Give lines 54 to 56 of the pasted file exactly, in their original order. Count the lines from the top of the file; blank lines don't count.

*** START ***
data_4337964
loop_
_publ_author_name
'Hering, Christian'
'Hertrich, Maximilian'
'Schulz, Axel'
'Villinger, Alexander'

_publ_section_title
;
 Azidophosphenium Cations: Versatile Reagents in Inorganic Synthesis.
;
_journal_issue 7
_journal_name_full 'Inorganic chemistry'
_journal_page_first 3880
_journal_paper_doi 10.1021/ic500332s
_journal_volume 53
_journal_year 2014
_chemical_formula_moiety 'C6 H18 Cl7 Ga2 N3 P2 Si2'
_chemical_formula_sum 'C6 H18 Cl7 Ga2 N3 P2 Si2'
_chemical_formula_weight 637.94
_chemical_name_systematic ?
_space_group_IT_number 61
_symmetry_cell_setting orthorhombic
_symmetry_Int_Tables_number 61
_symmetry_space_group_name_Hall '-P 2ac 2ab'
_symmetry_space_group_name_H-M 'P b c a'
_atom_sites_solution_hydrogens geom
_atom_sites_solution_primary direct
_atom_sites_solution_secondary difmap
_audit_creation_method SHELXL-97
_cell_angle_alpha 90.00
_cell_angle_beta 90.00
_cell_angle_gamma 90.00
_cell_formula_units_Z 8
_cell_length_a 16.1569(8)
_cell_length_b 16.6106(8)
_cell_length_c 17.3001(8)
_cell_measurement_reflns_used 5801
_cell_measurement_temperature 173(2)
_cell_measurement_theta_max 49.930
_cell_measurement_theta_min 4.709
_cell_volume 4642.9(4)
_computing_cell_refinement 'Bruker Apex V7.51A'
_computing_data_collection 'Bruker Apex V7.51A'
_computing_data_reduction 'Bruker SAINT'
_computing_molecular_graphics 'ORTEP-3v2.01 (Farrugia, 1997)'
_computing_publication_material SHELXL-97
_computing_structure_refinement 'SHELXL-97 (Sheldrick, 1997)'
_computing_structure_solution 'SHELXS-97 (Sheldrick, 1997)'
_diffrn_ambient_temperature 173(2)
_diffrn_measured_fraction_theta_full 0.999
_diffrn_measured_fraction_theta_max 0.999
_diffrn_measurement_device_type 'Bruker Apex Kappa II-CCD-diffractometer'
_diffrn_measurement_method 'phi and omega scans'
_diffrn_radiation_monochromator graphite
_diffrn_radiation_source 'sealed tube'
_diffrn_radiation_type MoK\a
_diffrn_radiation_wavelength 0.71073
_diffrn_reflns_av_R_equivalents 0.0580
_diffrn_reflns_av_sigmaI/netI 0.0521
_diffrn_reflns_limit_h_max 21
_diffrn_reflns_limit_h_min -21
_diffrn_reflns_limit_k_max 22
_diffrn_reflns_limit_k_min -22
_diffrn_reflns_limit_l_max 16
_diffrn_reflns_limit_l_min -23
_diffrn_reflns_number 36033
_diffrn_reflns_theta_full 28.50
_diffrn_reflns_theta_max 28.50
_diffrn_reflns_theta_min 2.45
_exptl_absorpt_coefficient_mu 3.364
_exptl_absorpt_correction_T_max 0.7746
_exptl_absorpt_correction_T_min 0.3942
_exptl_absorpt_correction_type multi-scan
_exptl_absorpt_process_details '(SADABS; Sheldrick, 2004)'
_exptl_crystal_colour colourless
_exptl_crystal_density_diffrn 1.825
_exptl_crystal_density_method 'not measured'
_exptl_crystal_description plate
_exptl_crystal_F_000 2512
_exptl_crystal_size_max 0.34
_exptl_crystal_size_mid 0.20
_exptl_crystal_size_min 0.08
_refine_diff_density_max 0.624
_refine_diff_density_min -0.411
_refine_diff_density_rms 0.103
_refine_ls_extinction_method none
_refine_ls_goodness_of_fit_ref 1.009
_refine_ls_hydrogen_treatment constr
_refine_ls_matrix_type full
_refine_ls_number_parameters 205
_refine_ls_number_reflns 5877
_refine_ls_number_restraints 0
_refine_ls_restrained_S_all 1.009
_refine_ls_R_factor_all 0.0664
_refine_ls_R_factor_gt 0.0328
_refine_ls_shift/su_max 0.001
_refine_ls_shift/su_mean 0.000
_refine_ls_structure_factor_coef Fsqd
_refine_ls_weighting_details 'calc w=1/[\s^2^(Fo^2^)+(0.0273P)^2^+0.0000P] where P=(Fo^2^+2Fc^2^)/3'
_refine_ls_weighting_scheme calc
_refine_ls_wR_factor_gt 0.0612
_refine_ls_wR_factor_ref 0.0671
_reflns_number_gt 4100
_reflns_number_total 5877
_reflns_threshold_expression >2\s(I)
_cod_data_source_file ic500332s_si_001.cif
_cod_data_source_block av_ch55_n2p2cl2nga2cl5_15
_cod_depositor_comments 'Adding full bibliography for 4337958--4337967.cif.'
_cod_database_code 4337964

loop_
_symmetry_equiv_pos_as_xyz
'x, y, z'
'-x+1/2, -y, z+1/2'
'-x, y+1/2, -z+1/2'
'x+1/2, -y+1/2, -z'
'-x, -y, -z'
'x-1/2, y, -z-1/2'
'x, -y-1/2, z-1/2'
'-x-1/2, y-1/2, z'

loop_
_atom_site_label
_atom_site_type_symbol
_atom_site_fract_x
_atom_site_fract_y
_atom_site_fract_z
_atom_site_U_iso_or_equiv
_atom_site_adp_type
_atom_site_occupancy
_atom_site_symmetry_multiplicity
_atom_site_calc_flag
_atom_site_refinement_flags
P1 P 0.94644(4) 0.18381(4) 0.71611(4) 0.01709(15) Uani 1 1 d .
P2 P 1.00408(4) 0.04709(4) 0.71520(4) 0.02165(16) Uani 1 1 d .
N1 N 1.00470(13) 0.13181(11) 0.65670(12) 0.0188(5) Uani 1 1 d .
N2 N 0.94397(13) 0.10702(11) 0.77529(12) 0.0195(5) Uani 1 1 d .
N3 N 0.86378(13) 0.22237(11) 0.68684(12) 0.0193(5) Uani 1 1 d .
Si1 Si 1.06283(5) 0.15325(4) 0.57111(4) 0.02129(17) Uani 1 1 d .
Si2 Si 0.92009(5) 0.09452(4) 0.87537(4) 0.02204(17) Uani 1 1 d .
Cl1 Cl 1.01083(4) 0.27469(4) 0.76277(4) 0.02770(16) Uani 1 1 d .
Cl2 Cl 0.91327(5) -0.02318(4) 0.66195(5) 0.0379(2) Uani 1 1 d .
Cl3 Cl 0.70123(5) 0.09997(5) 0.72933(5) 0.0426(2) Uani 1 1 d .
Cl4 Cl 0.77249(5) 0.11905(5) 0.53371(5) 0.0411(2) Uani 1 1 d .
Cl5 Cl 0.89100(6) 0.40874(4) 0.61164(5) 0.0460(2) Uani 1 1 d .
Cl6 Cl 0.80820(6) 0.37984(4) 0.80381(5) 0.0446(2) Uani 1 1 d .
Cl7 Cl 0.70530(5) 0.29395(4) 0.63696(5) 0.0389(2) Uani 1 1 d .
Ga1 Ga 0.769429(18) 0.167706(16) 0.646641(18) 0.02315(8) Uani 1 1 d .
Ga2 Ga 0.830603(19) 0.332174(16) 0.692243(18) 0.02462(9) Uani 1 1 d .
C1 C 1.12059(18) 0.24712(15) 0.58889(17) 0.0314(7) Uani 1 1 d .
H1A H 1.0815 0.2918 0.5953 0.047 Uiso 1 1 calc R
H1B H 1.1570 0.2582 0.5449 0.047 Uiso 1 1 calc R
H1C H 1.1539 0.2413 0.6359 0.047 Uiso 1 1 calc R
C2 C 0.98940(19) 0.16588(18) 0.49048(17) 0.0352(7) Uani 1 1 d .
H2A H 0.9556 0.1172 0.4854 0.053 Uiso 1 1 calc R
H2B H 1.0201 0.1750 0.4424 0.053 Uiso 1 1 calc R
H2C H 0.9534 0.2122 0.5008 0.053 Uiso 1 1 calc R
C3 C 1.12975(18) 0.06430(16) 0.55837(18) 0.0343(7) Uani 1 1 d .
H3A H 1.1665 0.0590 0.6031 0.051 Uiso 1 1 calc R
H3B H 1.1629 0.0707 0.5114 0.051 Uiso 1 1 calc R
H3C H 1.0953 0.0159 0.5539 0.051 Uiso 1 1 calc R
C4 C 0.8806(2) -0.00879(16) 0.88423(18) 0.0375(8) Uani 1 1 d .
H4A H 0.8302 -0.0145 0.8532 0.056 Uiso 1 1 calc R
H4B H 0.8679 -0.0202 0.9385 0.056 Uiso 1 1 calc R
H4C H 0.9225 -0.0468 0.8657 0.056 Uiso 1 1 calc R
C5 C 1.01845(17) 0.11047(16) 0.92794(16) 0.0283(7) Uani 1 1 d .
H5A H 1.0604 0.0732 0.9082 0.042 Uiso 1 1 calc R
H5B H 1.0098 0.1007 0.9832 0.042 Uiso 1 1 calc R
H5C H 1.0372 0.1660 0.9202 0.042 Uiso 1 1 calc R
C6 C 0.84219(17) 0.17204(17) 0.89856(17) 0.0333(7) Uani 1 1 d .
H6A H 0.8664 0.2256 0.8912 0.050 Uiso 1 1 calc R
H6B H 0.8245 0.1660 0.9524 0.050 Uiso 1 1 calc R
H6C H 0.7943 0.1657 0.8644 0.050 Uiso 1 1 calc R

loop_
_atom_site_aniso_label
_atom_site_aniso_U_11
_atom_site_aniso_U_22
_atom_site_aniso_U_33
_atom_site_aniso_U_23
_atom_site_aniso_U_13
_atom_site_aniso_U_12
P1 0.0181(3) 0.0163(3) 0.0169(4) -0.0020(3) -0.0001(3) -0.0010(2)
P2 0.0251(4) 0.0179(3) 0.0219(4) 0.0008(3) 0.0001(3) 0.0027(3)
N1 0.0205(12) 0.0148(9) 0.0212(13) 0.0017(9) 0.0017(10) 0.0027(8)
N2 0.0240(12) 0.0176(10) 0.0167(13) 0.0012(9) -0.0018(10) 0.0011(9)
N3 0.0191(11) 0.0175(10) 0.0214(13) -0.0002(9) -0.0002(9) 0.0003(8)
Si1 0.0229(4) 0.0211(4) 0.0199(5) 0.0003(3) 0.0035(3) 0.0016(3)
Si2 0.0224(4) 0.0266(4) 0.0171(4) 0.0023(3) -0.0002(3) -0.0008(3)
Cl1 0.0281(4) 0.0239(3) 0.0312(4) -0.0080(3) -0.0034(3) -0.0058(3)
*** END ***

_diffrn_measurement_method 'phi and omega scans'
_diffrn_radiation_monochromator graphite
_diffrn_radiation_source 'sealed tube'